Guiding Theme A3: Opinion and Sentiment - extrapropositional aspects of discourse

Guiding theme A3 extends the contributions of A1 and A2 by analyzing extra-propositional aspects of meaning: factivity vs. modality, as well as the sentiment associated with an entity or an event. These aspects of meaning are not only relevant for content extraction for summarization, but lead directly to aspect-based summarization, which highlights different perspectives and opinions about specific contents, or the pros and cons of a situation.

Successful Ph.D. projects may address different aspects of the characterization of extra-propositional meaning in a multi-document summarization setting. Core aspects are the recognition of extra-propositional aspects of meaning, their categorization, and the scope they may take beyond the sentence level. Beyond recognition and classification based on traditional models, more fine-grained sentiments, their polarity and their scope will be encoded in a graph-based discourse representation. Criteria for the identification of scope include tense, mood and discourse markers, but also coherence indicators.

Learning discourse models for the assignment of extra-propositional meaning involves sentiment classification as well as argument structure to identify opinion or sentiment holders. Of particular importance in AIPHES are domain and genre effects in the recognition and classification of extra-propositional meanings. Important questions involve compositionality and the representation of unmarked scopes within and across sentences (see e.g. [1] Socher et al. 2013). Cross-document alignments in a multi-document summarization task support the categorization of unmarked structures, but may also identify conflicting perspectives. Specific learning methods may include ranking (C2) or deep learning (C3).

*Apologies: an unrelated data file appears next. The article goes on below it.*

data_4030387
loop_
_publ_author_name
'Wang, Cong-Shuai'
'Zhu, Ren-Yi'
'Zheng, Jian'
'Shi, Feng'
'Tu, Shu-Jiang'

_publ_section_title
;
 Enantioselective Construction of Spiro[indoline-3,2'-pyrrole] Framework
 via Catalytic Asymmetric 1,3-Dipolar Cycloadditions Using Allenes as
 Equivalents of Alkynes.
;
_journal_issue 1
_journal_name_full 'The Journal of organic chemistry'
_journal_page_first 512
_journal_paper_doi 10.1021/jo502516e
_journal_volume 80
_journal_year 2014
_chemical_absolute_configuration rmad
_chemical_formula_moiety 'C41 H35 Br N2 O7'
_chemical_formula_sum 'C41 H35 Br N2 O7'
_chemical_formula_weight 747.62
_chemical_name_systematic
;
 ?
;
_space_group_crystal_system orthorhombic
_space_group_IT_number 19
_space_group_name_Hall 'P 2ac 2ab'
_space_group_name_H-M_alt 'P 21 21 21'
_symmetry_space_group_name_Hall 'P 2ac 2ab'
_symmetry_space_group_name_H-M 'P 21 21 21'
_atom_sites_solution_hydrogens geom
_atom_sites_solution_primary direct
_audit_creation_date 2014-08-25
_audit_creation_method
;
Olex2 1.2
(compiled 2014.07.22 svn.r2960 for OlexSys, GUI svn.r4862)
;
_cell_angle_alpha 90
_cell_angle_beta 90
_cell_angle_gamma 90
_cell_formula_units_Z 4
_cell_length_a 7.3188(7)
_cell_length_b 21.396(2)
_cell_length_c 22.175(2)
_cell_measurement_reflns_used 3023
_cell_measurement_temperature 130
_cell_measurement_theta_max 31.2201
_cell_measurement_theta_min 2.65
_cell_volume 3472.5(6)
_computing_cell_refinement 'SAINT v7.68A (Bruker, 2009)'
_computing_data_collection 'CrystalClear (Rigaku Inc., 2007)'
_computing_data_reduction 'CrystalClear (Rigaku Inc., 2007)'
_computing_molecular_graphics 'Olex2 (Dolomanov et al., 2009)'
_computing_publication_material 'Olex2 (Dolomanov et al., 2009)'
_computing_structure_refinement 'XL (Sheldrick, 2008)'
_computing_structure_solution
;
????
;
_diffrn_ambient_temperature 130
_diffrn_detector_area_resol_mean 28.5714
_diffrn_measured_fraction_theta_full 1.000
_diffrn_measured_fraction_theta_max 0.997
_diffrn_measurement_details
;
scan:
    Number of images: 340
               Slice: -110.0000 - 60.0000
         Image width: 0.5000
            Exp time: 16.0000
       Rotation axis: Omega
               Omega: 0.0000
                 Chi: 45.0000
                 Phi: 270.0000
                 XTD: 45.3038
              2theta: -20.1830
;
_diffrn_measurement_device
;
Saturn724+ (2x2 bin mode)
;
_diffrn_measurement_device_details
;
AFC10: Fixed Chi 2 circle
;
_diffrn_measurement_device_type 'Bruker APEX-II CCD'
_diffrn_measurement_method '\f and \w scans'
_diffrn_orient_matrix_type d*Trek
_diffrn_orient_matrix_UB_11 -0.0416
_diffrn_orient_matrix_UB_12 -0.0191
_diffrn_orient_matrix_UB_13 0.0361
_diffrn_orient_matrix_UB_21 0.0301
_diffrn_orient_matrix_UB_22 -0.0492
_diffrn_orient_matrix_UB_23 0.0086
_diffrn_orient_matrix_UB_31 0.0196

This guiding theme will closely interact with themes A1 and A2 in Area A and with B2 in Area B.

Poster (in German)

Example thesis topics

  • Sentiment and opinion in discourse graphs
  • Sentiment and opinion in extended contexts
  • Motifs over sentiment and opinion in aspect-oriented multi-document summarizations

References

[1] Richard Socher, Alex Perelygin, Jean Wu, Jason Chuang, Christopher D. Manning, Andrew Ng, Christopher Potts (2013): Recursive Deep Models for Sentiment Compositionality Over a Sentiment TreebankProceedings of the 2013 Conference on Empirical Methods in Natural Language Processing, Seattle, Washington, USA.

Pang, B. und Lee, L. (2008). Opinion Mining and Sentiment Analysis. Foundations and Trends in Information Retrieval, 2(1–2):1–135.

Liu, B. (2012). Sentiment Analysis and Opinion Mining. Morgan & Claypool Publishers.

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